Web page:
“How do you know, because you were never dead?” Pee-wee shouted, at which Hope and Braggen both laughed.

“Some kid, huh?” the visitor said.

“He’s a scream,” Hope whispered.

“Why don’t you come up and stay at the Snailsdale House?” Everett Braggen asked. “There are a couple of rooms vacant now. You here with your folks?”

“Just my mother,” Hope said; “she’s run down.”

“Well, Snailsdale House is the place to get wound up, take it from me. We keep going all right up there—keep the old victrola going overtime. Do you dance?”

“You bet I do.”

“Well, I’d like to know what you’re doing down here then—”

“She knows more about—about woodlore than you do,” Pee-wee shouted, loyal to his pal. But Hope was not aware of his loyalty; she was thinking of the Snailsdale House with its whirl of gayety—and its victrola.

“Are they coming soon, those bo—those people?”

“Sure, next Saturday; same day as the parade; they’ll just miss it. I think they’re all coming on the same day.”

“If we win the prize we’re going to buy a victrola,” Pee-wee announced, in a sudden inspiration, “and then we can have dances here, hey?” He looked almost imploringly at Hope. She was sitting on a milk stool which she had been using to stand on; her gaze was on the ground, and she was tracing lines in the dirt with her little foot.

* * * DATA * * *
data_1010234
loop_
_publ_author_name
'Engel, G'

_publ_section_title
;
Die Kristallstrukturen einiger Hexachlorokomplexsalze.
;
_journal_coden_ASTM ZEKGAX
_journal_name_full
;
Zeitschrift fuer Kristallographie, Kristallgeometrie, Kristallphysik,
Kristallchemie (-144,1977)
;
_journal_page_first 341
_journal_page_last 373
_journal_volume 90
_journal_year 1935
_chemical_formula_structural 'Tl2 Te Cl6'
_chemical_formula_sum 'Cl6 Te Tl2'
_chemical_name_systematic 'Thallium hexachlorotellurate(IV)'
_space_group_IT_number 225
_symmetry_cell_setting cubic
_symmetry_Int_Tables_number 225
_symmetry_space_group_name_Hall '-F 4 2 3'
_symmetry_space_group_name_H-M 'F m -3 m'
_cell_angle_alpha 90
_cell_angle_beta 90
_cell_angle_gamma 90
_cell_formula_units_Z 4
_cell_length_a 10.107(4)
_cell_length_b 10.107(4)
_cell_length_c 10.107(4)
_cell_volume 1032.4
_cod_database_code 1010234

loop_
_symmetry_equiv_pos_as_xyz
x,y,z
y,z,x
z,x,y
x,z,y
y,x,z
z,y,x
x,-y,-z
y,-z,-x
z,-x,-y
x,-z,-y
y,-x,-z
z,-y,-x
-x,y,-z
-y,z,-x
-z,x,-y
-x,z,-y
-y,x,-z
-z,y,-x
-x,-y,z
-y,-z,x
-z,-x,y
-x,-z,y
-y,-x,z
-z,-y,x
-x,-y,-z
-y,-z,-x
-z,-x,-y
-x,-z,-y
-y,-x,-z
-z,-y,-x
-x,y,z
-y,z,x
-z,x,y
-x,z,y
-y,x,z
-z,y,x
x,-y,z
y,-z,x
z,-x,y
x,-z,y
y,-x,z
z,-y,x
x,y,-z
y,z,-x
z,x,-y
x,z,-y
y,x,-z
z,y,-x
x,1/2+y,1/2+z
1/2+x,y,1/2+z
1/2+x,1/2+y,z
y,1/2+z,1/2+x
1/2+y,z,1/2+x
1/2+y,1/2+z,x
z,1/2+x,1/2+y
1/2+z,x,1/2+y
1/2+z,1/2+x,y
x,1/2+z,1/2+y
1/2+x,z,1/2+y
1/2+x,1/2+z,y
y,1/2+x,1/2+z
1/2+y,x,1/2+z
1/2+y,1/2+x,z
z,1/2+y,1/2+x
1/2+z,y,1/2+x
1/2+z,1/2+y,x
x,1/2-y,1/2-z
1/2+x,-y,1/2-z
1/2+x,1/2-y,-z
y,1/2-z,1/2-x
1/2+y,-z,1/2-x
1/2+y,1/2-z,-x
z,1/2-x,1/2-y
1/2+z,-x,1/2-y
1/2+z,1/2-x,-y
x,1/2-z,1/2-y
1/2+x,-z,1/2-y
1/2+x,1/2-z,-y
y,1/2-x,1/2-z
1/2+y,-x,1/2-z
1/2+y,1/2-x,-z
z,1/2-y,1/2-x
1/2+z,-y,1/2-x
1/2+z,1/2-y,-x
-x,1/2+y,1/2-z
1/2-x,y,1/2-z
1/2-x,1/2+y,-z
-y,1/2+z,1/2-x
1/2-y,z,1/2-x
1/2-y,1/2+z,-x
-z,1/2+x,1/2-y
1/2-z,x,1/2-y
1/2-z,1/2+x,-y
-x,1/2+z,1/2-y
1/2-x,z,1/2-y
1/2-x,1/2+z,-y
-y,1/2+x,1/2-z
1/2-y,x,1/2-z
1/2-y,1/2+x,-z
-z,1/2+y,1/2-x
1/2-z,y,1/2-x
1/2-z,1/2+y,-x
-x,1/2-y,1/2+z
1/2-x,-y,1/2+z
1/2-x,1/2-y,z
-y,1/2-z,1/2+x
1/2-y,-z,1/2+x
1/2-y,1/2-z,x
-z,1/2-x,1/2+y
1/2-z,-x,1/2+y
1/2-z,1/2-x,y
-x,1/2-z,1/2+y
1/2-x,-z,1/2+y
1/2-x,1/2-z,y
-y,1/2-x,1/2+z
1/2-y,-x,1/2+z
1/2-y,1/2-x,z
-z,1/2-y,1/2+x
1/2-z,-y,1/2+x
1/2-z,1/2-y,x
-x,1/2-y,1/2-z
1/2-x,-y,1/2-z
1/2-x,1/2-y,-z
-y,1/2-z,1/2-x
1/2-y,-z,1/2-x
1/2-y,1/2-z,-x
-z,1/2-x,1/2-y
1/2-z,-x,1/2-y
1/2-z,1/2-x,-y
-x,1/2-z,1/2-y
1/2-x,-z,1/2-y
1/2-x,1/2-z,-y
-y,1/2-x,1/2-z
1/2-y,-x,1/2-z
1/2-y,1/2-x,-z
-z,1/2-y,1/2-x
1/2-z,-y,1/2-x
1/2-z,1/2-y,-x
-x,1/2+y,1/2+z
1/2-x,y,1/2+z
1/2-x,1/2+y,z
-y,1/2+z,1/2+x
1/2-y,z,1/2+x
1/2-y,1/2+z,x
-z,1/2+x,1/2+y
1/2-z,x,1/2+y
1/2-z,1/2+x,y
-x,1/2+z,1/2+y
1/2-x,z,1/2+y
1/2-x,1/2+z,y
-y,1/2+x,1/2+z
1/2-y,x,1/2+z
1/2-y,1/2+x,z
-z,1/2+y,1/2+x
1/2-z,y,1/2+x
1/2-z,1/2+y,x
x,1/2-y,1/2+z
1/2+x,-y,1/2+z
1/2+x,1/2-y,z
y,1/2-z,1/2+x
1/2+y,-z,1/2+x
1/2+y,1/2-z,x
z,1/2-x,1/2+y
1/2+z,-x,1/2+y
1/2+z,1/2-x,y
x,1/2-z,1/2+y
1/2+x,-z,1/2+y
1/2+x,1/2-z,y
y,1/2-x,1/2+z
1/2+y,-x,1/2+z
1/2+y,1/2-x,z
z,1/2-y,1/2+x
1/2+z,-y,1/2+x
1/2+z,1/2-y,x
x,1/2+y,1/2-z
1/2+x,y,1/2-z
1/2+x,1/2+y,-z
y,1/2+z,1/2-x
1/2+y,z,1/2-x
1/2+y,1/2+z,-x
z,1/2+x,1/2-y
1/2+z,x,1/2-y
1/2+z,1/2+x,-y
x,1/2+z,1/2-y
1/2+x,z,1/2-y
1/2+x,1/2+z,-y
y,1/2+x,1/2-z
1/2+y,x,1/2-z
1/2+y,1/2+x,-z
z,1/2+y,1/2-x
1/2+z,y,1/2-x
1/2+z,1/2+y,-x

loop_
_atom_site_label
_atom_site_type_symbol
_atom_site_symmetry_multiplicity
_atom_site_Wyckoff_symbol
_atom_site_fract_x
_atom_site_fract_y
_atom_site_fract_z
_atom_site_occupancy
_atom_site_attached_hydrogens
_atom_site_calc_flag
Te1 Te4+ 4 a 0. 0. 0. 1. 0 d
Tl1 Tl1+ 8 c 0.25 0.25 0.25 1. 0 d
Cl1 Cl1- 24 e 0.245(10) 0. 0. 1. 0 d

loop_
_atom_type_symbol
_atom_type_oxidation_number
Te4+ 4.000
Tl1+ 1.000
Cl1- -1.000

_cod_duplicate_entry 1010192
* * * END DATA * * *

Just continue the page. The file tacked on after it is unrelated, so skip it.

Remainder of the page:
“So you think you’ll win the prize, do you?” Everett Braggen asked, patronizingly.

“Sure, because I’m lucky,” said Pee-wee.

Neither Everett Braggen nor Hope Stillmore caught these momentous words. Hope was too preoccupied with visions of Russian pianists and college boys and dances. Everett Braggen was too much preoccupied with himself. So neither took to heart those words of defiant confidence uttered by this little outsider....

Girls might come and go, but Pee-wee’s luck would not forsake him. And it would have been well for Miss Hope Stillmore if she could have but known that.


“I tell you what I’ll do,” said Everett Braggen, quick to interpret Hope’s thoughts. “I’ll take you and your mother up to town in my car and you can see how you like the place, and I’ll bring you back again.”

“Don’t you do it, Hope,” said Pee-wee, “because don’t you know, you and I are partners?”

“Oh, it’s so silly,” she said, “trying to compete with those houses up in Snailsdale.”

“That shows how much you know,” Pee-wee continued excitedly, for he saw the case was desperate. “Just because I’m a boy scout that doesn’t say I wasn’t in the same movie film that showed President Harding, you can ask anybody. And the President of the United States sent the Boy Scouts a letter, too, and I saw a lot of famous people and I know a feller at Temple Camp that shook hands with Buffalo Bill, gee whiz, the Snailsdale House isn’t so much; anyway you crossed your heart.”

“No, I didn’t.”